Earlier this year, we marvelled as billionaire entrepreneurs Richard Branson and Jeff Bezos reached for the stars through trial launches of rockets developed by Virgin Galactic and Blue Origin. In many ways, their race represents popular perceptions of entrepreneurship – the expression of a drive that is ambitious, competitive, innovative, and…. male.
For too long, talented women have watched from the sidelines as male entrepreneurs experience the risk, rewards, fame and fortune of making and shaping a business. Women in OECD countries are 1.5 times less likely than men to be working on a business start-up, and while the gap varies between countries, there is no OECD country in which women are more active than men in business. Where women are engaged in entrepreneurship, their businesses tend to generate less revenue, and are less productive and resilient than those run by men, driven by the sectors they tend to operate in (retail, tourism, health care and education), working patterns (often on a part-time basis) and the barriers they face .
It needn’t be that way. Since 2013, the OECD has been finding ways to boost female entrepreneurship through our work on the Missing Entrepreneurs. Many countries have begun to put in place measures to expand access to entrepreneurship. For example, in 2018, Canada introduced its first Women Entrepreneurship Strategy, with an initial investment of CAD 2 billion (increased to CAD 5 billion in 2020). Such targeted policy measures across the OECD have helped many more women launch their own business, and in recent years, we have begun to see some progress towards closing the gap. The forthcoming 2021 edition of Missing Entrepreneurs will show that the gender gap in self-employment closed by about 15% between 2002 and 2019 and the gap among employer firms closed by even more: nearly 20% .
However, COVID-19 threatens to undermine those efforts. Female entrepreneurs had higher representation in sectors hit the hardest. They also bore a higher burden of additional domestic responsibilities: about one-quarter of all women business leaders stated that they spent six hours or more per day on domestic responsibilities between May and October 2020, whereas only 11% of all male business leaders reported undertaking this amount of household work . And despite the overall success of emergency support measures in reaching vulnerable firms and entrepreneurs, women have struggled to access them, either because they are less likely to use bank loans (many programmes rely on existing bank products) or because they are smaller on average (often support was contingent on meeting size thresholds) than men-owned enterprises .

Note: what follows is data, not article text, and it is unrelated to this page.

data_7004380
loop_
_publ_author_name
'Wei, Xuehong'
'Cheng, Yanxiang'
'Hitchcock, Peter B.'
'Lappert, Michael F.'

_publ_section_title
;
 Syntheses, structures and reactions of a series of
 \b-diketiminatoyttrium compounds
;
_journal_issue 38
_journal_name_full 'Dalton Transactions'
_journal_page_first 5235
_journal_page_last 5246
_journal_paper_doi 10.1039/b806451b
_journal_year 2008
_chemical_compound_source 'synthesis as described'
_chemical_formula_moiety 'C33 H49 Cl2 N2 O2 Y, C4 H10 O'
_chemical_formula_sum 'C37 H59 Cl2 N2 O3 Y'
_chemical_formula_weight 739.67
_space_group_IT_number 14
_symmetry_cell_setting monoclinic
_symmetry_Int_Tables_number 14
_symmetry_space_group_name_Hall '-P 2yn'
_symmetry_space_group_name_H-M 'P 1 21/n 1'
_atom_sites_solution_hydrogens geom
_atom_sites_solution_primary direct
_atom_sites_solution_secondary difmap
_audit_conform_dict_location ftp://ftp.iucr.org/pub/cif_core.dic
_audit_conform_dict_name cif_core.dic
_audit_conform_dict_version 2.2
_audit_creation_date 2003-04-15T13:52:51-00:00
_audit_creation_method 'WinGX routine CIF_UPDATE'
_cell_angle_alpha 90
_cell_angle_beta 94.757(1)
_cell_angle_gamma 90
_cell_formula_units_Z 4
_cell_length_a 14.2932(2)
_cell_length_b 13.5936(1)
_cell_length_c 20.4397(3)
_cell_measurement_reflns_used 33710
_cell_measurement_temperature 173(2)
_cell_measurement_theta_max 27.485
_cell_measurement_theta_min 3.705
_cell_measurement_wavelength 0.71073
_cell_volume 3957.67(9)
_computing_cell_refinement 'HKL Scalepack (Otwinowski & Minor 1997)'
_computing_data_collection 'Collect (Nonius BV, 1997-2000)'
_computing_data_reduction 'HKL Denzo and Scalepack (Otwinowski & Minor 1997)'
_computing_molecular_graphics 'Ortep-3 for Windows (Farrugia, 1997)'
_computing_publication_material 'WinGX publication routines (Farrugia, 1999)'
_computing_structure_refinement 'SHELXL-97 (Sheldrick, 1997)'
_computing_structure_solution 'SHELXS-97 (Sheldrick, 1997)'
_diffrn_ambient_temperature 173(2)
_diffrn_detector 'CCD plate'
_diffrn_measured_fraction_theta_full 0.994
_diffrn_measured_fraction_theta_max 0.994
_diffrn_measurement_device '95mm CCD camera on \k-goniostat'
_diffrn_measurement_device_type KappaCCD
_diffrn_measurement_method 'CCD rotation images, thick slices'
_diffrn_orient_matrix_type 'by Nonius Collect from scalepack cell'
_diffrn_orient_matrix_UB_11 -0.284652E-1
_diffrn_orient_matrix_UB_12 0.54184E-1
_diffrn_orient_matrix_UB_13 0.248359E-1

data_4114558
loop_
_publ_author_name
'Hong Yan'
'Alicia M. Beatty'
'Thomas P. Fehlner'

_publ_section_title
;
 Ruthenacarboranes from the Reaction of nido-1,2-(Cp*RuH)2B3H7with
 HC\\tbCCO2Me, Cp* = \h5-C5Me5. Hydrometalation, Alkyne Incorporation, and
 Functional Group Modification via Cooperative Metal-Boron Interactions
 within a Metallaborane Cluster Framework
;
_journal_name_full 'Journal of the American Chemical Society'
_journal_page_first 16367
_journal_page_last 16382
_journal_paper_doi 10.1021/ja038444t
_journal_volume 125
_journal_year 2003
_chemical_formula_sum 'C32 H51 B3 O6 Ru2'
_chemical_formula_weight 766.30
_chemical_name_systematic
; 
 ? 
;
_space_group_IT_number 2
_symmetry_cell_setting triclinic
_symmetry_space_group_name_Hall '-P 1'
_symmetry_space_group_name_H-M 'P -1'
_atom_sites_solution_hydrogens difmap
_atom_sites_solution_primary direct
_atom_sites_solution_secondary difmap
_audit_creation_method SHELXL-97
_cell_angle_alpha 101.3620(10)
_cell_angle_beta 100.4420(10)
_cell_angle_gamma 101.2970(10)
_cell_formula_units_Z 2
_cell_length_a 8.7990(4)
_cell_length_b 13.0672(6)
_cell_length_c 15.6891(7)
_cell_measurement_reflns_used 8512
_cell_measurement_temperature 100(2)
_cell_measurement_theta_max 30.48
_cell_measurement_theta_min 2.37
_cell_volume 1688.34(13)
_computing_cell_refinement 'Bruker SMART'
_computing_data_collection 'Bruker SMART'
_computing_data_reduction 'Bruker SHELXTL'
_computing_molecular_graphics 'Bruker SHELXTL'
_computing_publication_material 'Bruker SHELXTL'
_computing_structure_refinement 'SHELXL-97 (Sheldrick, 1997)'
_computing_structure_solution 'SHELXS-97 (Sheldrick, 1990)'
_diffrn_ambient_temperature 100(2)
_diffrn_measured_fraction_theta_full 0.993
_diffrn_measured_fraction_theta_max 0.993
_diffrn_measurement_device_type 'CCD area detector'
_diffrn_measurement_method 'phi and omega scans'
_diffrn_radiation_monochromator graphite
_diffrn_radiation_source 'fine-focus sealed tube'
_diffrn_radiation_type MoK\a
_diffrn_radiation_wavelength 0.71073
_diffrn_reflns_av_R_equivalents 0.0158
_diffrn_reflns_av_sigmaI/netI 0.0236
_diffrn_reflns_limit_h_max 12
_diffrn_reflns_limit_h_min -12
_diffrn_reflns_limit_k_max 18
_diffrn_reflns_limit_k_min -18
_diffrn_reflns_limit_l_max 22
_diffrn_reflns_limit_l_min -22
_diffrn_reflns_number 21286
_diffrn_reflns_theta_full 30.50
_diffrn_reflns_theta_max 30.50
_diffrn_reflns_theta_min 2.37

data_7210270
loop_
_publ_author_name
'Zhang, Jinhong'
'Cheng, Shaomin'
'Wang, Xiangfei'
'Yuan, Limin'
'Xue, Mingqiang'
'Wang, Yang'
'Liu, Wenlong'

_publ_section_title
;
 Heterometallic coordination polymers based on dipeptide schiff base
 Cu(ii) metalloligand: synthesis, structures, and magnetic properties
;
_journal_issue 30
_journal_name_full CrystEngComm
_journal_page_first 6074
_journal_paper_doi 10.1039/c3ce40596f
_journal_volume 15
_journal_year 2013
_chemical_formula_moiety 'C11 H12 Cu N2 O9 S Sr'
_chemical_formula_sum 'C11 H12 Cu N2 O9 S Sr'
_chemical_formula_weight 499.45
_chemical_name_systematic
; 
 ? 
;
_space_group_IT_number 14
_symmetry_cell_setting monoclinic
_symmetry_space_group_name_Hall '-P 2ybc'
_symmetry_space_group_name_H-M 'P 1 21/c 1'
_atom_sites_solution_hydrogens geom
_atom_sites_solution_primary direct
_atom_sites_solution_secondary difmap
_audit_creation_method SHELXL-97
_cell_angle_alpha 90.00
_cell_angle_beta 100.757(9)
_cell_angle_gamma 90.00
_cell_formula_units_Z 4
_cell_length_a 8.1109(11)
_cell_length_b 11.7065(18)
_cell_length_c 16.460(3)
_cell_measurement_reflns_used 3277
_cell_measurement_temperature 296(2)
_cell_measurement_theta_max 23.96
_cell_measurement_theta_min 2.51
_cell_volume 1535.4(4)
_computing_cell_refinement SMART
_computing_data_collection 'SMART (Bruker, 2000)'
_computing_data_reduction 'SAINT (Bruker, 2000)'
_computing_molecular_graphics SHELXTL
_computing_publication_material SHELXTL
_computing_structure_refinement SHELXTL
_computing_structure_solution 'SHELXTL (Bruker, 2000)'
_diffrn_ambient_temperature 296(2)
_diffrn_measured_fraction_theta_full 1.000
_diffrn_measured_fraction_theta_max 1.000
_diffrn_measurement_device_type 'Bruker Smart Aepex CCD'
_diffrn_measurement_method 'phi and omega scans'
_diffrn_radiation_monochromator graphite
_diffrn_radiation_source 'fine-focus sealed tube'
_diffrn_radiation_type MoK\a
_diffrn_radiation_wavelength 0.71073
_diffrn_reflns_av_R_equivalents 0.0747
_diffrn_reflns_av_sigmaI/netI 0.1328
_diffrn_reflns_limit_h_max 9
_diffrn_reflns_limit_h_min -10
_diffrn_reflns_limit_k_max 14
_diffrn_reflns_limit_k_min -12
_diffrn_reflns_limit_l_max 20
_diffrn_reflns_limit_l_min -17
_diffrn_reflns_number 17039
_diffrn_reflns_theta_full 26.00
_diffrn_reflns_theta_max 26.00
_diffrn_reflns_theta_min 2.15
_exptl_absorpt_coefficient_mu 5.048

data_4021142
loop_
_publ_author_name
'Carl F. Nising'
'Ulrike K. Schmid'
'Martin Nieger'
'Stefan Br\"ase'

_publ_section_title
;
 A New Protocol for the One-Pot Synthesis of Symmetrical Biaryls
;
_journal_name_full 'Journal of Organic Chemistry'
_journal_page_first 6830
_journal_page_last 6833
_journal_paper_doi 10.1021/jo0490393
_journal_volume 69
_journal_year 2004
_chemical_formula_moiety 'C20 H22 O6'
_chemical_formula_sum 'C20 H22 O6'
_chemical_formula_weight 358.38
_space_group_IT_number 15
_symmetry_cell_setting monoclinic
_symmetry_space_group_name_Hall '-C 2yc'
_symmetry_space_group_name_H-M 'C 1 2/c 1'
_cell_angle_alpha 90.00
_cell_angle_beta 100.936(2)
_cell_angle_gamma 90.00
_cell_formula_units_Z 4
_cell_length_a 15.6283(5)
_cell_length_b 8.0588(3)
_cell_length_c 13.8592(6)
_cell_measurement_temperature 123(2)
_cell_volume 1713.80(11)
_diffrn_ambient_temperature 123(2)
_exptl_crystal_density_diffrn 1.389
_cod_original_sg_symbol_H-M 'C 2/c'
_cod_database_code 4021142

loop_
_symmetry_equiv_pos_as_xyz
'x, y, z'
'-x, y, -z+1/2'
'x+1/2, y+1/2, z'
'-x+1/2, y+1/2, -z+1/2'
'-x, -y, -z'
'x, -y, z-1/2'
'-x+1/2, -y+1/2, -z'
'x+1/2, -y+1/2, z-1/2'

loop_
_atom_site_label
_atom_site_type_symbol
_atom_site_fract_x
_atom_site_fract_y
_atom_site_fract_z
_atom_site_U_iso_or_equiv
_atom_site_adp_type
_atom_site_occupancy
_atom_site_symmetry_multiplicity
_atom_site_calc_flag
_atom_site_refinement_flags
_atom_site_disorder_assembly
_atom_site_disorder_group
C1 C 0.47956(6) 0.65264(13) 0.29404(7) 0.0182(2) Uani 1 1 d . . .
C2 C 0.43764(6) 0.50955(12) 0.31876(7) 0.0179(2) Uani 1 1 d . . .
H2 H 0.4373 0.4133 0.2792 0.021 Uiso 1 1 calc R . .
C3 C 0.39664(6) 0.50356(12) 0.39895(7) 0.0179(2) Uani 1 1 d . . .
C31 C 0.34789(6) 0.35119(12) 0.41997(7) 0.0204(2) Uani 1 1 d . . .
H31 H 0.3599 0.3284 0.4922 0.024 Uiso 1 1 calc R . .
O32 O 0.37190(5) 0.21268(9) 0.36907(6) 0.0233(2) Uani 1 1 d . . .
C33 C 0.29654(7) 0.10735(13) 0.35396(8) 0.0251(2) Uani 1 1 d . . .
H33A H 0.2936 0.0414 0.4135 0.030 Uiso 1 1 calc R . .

As a result, female-led businesses saw much higher closure rates in response to pandemic containment measures, threatening longer-term survival. Globally, the closure rate for women-led businesses (27%) was 7 percentage points higher than for men-led SMEs (20%) during May 2020, and remained 2 percentage points higher as late as October 2020.
In our latest report, Entrepreneurship Policies through a Gender Lens we partnered with the Global Women’s Entrepreneurship Policy Research Project (Global WEP) to set out what is needed to enable and empower these women – and many more – to start up and start again. Not just as a matter of fairness, but as a route to growth. Estimates suggest that global GDP could rise by as much as 2% if we could eliminate the gender gap in entrepreneurship .
It shows that unlocking women’s entrepreneurial talent requires more than warm words. Action is still required to tackle gender bias and discrimination, boost entrepreneurial skills, expand networks and advice, improve access to finance and develop supportive business frameworks. Too often efforts to stimulate women’s entrepreneurship are sub-scale, piecemeal and fleeting. As we seek to build back better, there is an opportunity to use recovery packages to put in place more ambitious, sustained policies and programmes to promote women’s entrepreneurship.
The report provides policymakers with inspiration from many countries. For example, in Turkey, since 2013 Women Cooperatives have provided entrepreneurs with a support network, financial resources, training and education, access to markets and financial literacy. And in Australia the Boosting Female Founders (BFF) initiative provides match funding to stimulate private sector investment in innovative start-ups led by women.
Yet it also shows that – despite the significant challenges they face – in too many countries, support remains limited, and in some, such as Denmark, Mexico, and Poland, there are no policies at all targeted explicitly at women entrepreneurs.
To secure the recovery that we want and need – one that is both rapid and inclusive – governments need to embed measures to promote women’s entrepreneurship firmly and centrally within their support packages. Action is long overdue, but we now have a unique opportunity to hit the she-start button, and help many more women to reach for the stars in their entrepreneurial ambitions. The OECD Centre for Entrepreneurship, SMEs, Regions and Cities will continue to find ways to help them, including through our Women’s Entrepreneurship Initiative.
 Entrepreneurship Policies through a Gender Lens, OECD (2021)
 Missing Entrepreneurs 2021, OECD (forthcoming)
 “The Future of Business Survey”, Facebook/OECD/World Bank (2020)
 SME and Entrepreneurship Outlook 2021, OECD (2021)
 Bridging the Entrepreneurship Gender Gap: The Power of Networks, Blomquist, M. et al. (2014)